So, that’s that. Even though the original release from 1983 in my opinion has more of a genuine or legit feel to it this will do nicely and i feel no shame in putting this down as the first addition to my collection of record covers of the year. Perhaps not a thrilling addition but i still quite like it. More things to come!

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Walter Steding and the Dragon People – The Joke / Chase The Dragon

This is a post i thought i’d never get to make. It almost feels a bit unreal to start typing… It’s not Melodic Magic but it’s not every day that i get to add something as cool and rare as this to my collection of record covers so i’m pretty excited about this. It’s also the third and final part of my trade with Guy Minnebach and i might as well thank you again Guy right away, thanks!

Walter Steding and the Dragon People – The Joke / Chase The Dragon (Earhole Productions – WS 4000)

Where to start with this… well, as with a lot of other things the coolest looking covers are also among the rarest and most expensive. However i don’t know exactly how rare this is considered to be. I do know that it’s been a loooong time since i’ve seen this album on ebay with a low starting bid and without a reserve price. So in that aspect the market has not been able to have it’s say regarding the price of this recently. In fact, there’s only been one logged sale on ebay in the last year and that closed at around $200. For someone with a thick wallet the record is available at both ebay and discogs, and has been so for quite some time. But with a median price or whatever it’s called of around $500 i would assume this is a record that budget collectors like myself will to have hope, pray and wait on forever and ever… Going back a few years the record has sold for as much as $1000 and in may 2011 it held two places in the top ten of most expensive records sold on discogs that month.

On to Walter Steding then… not the easiest thing to read up on him either but i’ve at least been able to figure out a little bit. Seems he mostly played electric violin and got started in New York in the late seventies as a one man band thing playing opening gigs at the famous CBGB’s for bands like Blondie and one of my favourite bands The Ramones. Apparently he first met Warhol at a discotheque on lower Broadway called Infinity and they got to talking about his music and eventually Warhol invited him to perform at The Factory. I guess they got along pretty good as Steding later became one of Warhol’s painting assistants preparing and cleaning the silk screens and things like that i guess…

Then sometime in 1980 Steding formed his band The Dragon People and eventually Warhol produced some of Stedings music and released it on his own label called Earhole Productions. And this is in fact the one and only album that was ever released on that label So what about the company? Well, it has not been easy to find anything whatsoever about it’s history. No mention anywhere, nothing at all. This is a little annoying since i’m sure it’s an interesting story behind it and it sure makes me curious as to what the plans and intentions were. And why nothing really came out of it? The only thing i have found, and i can’t quite put this all together but here goes… On Walter Stedings site there is a lot of cool stuff. Videos, paintings and so on, even a portrait of Andy Warhol himself.¬† There is also a section of different writings, and one in particular was very interesting. In this one here Steding writes that “On aug. 9 we signed a contract for him to be my manager and to start a record company called Earhol Music…”. But since the single in question was released a couple of years earlier in 1980 i don’t really understand this. Could it have been self released or whatever it’s called under the name Earhole Productions with the intention to eventuelly start a “real” company called Earhol Music? Maybe i’m not making much sense, but this is all pretty intriguing… I’m going to look into these writings more later. The images of the cover signed by both Warhol and Steding as well as the signed drawing of the head on the front design is also very cool! I’m also curious about the catalogue numer WS 4000, could “WS” be short for Warhol and Steding? Whatever the case, why the 4000?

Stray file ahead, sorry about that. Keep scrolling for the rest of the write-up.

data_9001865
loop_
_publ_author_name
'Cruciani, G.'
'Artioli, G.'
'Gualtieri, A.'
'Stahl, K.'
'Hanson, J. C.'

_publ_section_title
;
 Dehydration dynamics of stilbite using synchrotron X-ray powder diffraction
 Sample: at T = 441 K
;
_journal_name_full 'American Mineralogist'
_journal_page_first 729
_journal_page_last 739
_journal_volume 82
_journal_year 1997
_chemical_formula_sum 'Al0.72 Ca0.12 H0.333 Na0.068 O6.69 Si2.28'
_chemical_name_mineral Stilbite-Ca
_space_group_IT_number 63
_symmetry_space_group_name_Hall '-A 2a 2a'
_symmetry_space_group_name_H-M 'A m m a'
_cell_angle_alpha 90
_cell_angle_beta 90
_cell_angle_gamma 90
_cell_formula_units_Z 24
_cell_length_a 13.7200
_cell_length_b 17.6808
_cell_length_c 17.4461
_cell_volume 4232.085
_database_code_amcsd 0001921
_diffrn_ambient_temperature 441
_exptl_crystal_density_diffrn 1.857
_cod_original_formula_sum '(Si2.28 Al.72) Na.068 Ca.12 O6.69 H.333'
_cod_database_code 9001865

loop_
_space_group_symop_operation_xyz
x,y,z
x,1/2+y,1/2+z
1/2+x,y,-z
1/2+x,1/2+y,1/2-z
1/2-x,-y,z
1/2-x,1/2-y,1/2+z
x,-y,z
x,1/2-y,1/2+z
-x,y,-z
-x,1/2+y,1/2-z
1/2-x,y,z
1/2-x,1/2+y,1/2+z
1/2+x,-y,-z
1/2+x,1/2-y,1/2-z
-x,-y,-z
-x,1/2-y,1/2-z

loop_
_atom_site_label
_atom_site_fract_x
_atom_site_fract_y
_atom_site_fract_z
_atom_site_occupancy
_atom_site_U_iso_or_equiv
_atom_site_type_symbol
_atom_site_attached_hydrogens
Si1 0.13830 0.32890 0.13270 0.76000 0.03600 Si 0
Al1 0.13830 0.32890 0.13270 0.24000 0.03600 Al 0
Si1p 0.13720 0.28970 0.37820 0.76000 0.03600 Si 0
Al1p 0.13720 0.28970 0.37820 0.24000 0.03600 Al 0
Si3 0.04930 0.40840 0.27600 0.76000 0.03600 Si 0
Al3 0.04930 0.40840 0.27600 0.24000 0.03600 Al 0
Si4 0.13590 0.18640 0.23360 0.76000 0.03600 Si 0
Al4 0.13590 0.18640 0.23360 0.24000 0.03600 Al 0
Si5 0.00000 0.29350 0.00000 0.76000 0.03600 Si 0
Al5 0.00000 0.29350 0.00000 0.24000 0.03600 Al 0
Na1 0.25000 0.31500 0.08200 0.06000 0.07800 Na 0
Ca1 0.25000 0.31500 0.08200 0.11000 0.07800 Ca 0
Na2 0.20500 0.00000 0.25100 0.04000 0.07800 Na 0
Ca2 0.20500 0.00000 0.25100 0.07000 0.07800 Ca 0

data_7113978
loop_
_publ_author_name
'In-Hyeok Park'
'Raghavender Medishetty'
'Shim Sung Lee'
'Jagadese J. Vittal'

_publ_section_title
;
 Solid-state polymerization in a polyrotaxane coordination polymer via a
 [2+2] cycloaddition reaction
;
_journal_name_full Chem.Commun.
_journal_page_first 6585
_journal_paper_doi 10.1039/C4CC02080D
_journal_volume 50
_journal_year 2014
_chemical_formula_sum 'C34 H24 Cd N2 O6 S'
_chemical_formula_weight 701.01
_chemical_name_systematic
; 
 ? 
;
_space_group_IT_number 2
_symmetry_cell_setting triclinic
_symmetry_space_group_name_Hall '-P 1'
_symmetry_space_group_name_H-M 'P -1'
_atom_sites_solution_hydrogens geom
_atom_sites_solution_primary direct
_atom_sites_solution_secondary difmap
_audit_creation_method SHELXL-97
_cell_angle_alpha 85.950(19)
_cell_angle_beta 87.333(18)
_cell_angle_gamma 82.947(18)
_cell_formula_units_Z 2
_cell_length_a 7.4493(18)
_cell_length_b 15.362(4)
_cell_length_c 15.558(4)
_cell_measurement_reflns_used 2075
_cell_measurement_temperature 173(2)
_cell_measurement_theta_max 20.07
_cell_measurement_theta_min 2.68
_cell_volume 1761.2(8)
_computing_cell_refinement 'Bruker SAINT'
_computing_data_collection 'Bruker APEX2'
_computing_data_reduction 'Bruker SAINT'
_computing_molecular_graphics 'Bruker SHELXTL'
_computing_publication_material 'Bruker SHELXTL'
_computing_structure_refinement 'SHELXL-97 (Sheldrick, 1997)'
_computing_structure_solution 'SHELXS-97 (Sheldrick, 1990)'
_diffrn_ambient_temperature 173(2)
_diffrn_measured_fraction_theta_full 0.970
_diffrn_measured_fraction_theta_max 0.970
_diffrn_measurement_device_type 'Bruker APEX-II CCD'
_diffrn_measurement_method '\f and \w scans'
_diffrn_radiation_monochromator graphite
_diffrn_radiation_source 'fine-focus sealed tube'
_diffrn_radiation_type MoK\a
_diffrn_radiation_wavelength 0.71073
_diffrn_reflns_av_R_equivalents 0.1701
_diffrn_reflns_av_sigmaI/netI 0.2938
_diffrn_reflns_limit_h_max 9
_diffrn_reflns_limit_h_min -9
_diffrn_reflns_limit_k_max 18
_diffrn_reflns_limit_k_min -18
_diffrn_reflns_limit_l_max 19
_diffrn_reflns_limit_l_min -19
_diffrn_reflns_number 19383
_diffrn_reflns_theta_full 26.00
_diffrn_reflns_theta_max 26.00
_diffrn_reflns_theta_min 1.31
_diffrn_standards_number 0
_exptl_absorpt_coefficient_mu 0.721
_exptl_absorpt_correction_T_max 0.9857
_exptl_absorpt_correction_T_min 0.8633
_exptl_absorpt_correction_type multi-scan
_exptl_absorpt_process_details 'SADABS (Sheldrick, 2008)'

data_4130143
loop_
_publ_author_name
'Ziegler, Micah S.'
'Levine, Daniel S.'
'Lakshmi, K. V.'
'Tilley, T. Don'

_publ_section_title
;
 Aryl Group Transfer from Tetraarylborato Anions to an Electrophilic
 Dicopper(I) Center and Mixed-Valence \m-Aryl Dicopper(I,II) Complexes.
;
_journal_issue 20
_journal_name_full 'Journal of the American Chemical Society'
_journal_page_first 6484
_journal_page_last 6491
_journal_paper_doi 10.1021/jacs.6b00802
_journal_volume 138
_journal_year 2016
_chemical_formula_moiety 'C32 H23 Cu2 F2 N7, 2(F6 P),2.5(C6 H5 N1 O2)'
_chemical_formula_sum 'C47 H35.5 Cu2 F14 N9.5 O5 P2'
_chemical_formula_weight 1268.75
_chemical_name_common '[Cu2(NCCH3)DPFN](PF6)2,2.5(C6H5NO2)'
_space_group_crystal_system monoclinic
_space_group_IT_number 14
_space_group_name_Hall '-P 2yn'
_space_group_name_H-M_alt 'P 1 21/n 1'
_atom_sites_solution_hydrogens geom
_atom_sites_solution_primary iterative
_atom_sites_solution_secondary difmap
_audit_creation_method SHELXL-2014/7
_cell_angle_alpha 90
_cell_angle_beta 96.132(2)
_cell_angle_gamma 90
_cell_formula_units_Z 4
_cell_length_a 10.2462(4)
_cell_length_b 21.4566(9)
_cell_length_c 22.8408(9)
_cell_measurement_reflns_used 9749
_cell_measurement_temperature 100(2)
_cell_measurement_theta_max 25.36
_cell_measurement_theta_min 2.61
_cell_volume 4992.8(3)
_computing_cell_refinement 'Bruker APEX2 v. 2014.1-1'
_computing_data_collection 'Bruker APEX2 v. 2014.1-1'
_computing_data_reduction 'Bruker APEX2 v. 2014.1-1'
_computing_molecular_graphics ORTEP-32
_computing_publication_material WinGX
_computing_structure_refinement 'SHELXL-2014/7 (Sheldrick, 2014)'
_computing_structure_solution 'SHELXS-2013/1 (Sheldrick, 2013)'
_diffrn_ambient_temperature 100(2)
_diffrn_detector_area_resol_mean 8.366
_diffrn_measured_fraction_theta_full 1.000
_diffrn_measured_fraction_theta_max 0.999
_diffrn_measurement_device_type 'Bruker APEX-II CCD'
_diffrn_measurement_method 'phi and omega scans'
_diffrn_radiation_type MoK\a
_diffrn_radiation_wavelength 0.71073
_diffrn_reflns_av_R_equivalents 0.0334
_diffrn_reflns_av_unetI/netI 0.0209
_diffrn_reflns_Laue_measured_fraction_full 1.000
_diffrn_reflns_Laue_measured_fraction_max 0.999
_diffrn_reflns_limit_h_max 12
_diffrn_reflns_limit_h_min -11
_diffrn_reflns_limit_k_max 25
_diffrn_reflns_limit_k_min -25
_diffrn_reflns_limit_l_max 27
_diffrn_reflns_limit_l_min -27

Anyways, on yet another side note Warhol also produced the music video to Steding’s song Secret Spy from his album Dancing in Heaven. I’ve seen this single listed on ebay as a “Warhol cover” a couple of times and Frank Edwards also has it posted on his blog. The cover features a still frame from the video, and since Warhol produced the video i guess one could argue that it is in fact a Warhol cover, of sorts…